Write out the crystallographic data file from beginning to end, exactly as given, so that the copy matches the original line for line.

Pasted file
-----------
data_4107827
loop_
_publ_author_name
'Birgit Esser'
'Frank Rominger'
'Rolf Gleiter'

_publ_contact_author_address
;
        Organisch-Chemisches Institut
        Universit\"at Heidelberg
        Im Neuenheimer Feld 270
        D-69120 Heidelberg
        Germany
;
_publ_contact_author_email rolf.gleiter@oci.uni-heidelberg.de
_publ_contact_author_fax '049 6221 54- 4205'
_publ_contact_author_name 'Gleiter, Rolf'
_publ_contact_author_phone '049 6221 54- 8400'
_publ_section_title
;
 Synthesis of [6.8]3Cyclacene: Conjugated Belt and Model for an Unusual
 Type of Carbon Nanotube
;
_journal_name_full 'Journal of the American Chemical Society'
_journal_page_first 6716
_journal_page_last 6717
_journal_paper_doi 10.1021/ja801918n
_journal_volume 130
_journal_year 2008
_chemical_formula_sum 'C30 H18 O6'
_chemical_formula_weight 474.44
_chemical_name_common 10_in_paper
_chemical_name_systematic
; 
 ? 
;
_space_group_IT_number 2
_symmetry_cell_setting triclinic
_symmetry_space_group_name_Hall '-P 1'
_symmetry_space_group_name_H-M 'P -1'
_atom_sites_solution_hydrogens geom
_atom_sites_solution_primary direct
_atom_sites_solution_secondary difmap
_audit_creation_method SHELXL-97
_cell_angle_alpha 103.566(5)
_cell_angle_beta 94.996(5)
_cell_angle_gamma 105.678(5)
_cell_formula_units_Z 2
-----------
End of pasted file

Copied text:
data_4107827
loop_
_publ_author_name
'Birgit Esser'
'Frank Rominger'
'Rolf Gleiter'

_publ_contact_author_address
;
        Organisch-Chemisches Institut
        Universit\"at Heidelberg
        Im Neuenheimer Feld 270
        D-69120 Heidelberg
        Germany
;
_publ_contact_author_email rolf.gleiter@oci.uni-heidelberg.de
_publ_contact_author_fax '049 6221 54- 4205'
_publ_contact_author_name 'Gleiter, Rolf'
_publ_contact_author_phone '049 6221 54- 8400'
_publ_section_title
;
 Synthesis of [6.8]3Cyclacene: Conjugated Belt and Model for an Unusual
 Type of Carbon Nanotube
;
_journal_name_full 'Journal of the American Chemical Society'
_journal_page_first 6716
_journal_page_last 6717
_journal_paper_doi 10.1021/ja801918n
_journal_volume 130
_journal_year 2008
_chemical_formula_sum 'C30 H18 O6'
_chemical_formula_weight 474.44
_chemical_name_common 10_in_paper
_chemical_name_systematic
; 
 ? 
;
_space_group_IT_number 2
_symmetry_cell_setting triclinic
_symmetry_space_group_name_Hall '-P 1'
_symmetry_space_group_name_H-M 'P -1'
_atom_sites_solution_hydrogens geom
_atom_sites_solution_primary direct
_atom_sites_solution_secondary difmap
_audit_creation_method SHELXL-97
_cell_angle_alpha 103.566(5)
_cell_angle_beta 94.996(5)
_cell_angle_gamma 105.678(5)
_cell_formula_units_Z 2